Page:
Alain Michaelis says bust firm got caught out by diversifying too much

Carillion collapsed because it diversified too much into areas where it don’t know what it was doing, according to the boss of a FTSE 250 rival.

Keller chief executive Alain Michaelis, who yesterday announced a record £2bn turnover at the ground engineering specialist, said peers would do well to learn lessons from the firm’s demise – rather than think it was a one-off.

“The lesson for [the industry] is stick to your knitting, know what you’re doing and don’t go too far away from your core,” said Michaelis, who joined Keller from Rolls Royce, where he was group operations director, back in 2015.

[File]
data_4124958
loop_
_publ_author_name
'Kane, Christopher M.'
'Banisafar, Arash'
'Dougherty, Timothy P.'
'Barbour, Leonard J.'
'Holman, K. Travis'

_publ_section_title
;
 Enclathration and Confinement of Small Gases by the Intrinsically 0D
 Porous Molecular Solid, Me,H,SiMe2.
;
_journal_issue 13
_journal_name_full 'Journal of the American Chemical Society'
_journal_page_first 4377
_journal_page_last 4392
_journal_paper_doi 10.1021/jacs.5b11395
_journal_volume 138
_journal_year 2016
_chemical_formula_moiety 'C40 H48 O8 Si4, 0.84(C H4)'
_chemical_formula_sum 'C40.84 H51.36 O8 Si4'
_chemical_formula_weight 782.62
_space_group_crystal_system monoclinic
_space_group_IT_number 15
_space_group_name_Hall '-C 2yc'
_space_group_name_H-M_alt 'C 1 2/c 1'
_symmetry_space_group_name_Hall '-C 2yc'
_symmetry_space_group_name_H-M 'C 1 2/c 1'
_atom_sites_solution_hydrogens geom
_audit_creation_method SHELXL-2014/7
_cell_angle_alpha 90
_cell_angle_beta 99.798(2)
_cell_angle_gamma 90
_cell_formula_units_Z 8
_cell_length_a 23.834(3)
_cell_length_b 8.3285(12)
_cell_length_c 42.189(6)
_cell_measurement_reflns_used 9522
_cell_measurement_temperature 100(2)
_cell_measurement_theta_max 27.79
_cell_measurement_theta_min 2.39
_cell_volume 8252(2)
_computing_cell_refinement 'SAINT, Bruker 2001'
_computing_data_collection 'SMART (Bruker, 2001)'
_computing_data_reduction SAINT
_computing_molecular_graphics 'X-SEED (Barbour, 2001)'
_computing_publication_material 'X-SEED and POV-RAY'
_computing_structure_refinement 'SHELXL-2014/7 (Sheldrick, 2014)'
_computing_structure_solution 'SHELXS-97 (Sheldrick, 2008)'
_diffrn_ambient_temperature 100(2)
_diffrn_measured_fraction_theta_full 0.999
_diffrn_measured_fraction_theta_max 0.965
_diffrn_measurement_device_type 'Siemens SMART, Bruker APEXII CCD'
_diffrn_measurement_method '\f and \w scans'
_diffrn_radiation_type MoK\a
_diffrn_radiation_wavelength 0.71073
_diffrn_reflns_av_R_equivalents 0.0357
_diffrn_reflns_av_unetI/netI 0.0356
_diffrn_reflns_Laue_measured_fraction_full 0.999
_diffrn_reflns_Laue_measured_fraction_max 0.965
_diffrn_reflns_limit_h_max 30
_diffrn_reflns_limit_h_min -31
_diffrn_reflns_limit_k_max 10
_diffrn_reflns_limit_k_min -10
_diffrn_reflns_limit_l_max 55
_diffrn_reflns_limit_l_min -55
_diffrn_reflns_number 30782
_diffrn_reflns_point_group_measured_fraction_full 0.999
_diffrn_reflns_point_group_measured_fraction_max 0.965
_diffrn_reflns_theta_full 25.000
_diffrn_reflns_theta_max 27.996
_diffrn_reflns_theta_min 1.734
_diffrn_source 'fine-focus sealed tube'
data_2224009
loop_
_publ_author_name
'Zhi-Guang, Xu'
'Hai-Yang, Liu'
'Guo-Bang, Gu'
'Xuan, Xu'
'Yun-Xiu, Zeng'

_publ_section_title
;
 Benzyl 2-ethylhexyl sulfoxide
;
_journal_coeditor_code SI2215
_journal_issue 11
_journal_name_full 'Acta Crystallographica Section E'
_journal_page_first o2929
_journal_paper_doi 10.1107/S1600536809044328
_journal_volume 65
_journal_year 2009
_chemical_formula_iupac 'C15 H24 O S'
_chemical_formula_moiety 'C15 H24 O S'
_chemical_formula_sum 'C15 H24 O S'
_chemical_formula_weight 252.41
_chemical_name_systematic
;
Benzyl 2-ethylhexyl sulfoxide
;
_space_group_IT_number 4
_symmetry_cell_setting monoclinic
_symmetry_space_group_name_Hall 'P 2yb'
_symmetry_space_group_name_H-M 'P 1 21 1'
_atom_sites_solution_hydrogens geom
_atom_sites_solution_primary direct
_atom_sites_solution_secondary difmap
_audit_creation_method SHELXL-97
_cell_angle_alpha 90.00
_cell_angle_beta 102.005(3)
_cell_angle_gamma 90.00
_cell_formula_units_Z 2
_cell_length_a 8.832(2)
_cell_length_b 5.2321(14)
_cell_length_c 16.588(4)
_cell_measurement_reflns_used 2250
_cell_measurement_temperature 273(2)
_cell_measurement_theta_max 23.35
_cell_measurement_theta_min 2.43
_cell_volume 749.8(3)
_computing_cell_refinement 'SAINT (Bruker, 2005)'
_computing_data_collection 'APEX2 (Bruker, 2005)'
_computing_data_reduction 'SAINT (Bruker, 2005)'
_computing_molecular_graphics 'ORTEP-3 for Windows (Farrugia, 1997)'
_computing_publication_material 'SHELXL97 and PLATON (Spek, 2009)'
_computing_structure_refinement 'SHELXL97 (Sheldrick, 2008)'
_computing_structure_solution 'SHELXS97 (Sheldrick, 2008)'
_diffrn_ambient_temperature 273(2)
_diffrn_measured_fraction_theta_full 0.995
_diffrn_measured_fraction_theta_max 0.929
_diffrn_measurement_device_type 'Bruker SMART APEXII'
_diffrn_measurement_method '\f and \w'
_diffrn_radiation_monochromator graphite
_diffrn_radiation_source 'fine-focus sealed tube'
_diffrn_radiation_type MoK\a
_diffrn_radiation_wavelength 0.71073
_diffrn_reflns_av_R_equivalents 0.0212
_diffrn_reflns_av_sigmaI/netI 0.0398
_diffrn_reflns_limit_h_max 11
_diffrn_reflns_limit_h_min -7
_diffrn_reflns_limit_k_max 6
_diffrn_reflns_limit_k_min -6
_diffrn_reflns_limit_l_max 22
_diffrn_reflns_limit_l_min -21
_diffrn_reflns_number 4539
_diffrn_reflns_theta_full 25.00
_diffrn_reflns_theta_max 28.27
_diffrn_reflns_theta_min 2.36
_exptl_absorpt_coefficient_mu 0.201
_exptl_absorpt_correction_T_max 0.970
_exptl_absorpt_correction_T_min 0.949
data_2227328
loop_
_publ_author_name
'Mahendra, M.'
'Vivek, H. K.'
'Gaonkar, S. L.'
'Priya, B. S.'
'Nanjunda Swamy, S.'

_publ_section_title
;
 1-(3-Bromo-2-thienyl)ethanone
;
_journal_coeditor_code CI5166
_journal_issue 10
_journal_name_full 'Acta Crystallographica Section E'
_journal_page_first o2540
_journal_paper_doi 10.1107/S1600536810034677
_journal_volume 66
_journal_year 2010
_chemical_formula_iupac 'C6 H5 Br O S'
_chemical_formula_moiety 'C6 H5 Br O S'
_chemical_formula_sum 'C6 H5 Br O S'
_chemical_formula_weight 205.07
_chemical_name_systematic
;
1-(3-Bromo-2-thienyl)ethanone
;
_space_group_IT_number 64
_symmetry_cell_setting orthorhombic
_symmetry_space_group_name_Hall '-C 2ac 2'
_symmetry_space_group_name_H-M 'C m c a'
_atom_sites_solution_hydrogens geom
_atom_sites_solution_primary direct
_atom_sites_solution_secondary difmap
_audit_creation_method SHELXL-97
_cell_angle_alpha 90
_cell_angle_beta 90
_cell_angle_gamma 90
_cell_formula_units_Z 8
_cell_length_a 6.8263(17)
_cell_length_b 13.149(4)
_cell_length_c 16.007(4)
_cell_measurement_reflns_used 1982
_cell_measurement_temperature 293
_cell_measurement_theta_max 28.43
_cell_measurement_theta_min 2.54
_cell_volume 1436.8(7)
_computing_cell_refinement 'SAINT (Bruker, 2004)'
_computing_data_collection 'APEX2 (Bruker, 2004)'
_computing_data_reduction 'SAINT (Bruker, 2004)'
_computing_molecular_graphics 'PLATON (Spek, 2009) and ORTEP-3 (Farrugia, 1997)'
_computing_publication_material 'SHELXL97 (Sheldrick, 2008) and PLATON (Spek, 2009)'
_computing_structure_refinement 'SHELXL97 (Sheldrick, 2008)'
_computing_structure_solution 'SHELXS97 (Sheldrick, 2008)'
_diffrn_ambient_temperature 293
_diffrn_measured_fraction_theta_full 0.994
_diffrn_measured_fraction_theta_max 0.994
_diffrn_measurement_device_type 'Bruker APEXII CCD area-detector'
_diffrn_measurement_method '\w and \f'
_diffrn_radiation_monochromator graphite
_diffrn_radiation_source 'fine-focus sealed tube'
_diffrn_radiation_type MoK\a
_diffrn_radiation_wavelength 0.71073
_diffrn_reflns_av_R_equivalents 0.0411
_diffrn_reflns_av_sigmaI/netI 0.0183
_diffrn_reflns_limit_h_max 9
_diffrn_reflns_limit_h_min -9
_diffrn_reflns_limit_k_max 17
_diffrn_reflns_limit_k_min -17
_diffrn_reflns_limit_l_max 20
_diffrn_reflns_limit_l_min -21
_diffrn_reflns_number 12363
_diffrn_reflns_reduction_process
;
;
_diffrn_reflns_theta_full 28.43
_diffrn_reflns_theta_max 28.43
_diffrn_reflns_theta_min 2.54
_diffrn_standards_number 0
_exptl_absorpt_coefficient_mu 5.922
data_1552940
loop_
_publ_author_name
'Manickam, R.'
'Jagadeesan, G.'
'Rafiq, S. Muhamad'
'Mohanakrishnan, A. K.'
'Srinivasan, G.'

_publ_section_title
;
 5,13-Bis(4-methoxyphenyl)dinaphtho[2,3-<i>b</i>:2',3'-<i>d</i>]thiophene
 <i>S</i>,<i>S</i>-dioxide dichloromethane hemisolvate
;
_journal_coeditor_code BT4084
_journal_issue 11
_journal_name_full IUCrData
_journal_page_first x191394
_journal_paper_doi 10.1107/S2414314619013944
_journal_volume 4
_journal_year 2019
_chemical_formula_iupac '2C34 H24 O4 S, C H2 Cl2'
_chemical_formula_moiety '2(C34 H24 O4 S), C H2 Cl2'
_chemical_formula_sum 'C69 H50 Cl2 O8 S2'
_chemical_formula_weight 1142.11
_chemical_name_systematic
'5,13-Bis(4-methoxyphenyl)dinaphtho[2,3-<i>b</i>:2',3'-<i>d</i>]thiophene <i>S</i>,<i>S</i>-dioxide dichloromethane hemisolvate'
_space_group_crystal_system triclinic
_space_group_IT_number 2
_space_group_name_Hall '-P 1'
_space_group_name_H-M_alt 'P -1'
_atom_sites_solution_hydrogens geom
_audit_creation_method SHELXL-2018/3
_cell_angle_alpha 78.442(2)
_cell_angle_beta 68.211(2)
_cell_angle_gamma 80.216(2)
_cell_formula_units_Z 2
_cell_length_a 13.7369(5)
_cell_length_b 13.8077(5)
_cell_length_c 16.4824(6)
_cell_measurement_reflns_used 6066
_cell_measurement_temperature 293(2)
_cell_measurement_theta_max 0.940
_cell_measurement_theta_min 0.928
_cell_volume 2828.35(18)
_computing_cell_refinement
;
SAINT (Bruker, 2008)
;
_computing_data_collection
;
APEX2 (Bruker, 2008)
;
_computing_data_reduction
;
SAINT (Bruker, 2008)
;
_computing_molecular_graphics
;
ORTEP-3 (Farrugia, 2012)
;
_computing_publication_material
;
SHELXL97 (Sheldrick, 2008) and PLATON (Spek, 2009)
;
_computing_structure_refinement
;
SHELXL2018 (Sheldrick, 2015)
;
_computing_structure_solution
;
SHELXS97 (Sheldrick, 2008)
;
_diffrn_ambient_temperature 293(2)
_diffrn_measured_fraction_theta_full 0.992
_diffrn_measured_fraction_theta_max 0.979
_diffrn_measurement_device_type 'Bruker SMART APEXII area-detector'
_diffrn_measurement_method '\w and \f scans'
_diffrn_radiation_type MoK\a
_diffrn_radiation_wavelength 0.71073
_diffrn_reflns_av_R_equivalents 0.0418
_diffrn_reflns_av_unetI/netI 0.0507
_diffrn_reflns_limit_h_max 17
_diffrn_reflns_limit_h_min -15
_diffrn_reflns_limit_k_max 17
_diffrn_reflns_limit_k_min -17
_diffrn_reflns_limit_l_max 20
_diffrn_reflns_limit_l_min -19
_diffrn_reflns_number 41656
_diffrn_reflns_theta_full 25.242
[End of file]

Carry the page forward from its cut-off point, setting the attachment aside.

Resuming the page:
He added Carillion was caught out because it was carrying out work in fields it was not an expert in. “We have a low exposure to subcontractors doing stuff we don’t understand,” he said.

Michaelis said Carillion had been in touch with Keller to help them out with a hotel job in Abu Dhabi but nothing came of it, adding: “We were too expensive for them.”

He also said Carillion’s due diligence on schemes may not have been up to scratch. Keller carried out 6,300 contracts last year but Michaelis said it keeps tabs on all of them. “We do quite a lot of credit control and on big jobs we get advanced payments.”

He added that Keller, which posted a 50% hike in pre-tax profit to £111m, was not owed money by the bust firm.